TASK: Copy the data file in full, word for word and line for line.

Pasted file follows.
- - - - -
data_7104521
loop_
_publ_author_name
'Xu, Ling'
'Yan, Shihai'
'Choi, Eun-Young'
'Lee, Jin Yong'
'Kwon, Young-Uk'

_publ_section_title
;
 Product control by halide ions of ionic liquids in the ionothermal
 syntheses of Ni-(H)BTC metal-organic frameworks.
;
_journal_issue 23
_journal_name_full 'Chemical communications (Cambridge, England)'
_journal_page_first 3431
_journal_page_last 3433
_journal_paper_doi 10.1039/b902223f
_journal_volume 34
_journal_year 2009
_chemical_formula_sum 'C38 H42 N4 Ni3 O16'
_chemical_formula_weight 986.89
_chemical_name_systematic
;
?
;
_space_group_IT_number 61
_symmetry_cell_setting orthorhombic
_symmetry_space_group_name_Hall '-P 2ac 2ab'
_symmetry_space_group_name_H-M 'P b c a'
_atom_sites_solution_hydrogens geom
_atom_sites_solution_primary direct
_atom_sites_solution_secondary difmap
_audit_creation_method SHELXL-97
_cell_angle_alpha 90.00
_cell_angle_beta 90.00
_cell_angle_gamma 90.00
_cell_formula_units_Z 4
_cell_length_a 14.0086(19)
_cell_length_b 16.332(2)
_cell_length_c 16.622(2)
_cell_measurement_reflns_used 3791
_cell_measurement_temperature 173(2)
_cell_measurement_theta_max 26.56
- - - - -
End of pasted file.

data_7104521
loop_
_publ_author_name
'Xu, Ling'
'Yan, Shihai'
'Choi, Eun-Young'
'Lee, Jin Yong'
'Kwon, Young-Uk'

_publ_section_title
;
 Product control by halide ions of ionic liquids in the ionothermal
 syntheses of Ni-(H)BTC metal-organic frameworks.
;
_journal_issue 23
_journal_name_full 'Chemical communications (Cambridge, England)'
_journal_page_first 3431
_journal_page_last 3433
_journal_paper_doi 10.1039/b902223f
_journal_volume 34
_journal_year 2009
_chemical_formula_sum 'C38 H42 N4 Ni3 O16'
_chemical_formula_weight 986.89
_chemical_name_systematic
;
?
;
_space_group_IT_number 61
_symmetry_cell_setting orthorhombic
_symmetry_space_group_name_Hall '-P 2ac 2ab'
_symmetry_space_group_name_H-M 'P b c a'
_atom_sites_solution_hydrogens geom
_atom_sites_solution_primary direct
_atom_sites_solution_secondary difmap
_audit_creation_method SHELXL-97
_cell_angle_alpha 90.00
_cell_angle_beta 90.00
_cell_angle_gamma 90.00
_cell_formula_units_Z 4
_cell_length_a 14.0086(19)
_cell_length_b 16.332(2)
_cell_length_c 16.622(2)
_cell_measurement_reflns_used 3791
_cell_measurement_temperature 173(2)
_cell_measurement_theta_max 26.56